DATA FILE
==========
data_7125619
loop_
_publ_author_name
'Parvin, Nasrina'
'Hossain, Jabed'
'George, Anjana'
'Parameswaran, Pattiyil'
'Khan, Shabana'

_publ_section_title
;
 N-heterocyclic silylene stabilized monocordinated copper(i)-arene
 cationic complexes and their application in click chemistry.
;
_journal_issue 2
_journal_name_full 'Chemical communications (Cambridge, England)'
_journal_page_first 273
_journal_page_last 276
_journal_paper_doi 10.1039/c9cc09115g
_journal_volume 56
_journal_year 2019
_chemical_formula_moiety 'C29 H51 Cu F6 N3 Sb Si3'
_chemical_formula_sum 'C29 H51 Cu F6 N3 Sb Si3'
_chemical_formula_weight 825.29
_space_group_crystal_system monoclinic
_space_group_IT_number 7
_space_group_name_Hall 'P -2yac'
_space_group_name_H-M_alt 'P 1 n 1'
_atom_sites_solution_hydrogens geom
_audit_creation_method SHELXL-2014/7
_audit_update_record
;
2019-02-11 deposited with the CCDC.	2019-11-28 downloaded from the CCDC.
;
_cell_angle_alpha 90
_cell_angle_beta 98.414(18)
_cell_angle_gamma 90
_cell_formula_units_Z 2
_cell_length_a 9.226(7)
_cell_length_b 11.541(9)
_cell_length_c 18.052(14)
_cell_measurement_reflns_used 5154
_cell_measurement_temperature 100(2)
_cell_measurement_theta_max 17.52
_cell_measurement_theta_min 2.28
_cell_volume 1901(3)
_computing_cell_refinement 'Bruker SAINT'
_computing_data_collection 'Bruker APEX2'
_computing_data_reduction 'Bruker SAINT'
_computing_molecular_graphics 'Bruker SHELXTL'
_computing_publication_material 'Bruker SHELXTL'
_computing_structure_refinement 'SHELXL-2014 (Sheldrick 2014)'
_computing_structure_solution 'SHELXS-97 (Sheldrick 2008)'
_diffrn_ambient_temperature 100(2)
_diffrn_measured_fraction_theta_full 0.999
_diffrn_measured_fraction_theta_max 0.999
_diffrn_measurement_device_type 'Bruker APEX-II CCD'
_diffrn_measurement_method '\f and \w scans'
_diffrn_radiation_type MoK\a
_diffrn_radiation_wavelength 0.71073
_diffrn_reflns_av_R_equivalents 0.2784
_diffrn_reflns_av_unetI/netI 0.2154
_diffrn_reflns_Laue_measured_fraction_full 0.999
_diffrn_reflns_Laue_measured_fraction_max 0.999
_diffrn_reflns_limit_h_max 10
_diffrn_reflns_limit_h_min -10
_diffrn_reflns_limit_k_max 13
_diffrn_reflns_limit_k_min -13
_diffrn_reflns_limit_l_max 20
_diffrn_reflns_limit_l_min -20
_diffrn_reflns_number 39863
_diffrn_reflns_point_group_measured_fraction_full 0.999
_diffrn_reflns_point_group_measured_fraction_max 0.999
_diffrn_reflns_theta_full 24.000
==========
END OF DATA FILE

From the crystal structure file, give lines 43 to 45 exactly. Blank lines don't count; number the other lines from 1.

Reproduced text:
_cell_measurement_theta_max 17.52
_cell_measurement_theta_min 2.28
_cell_volume 1901(3)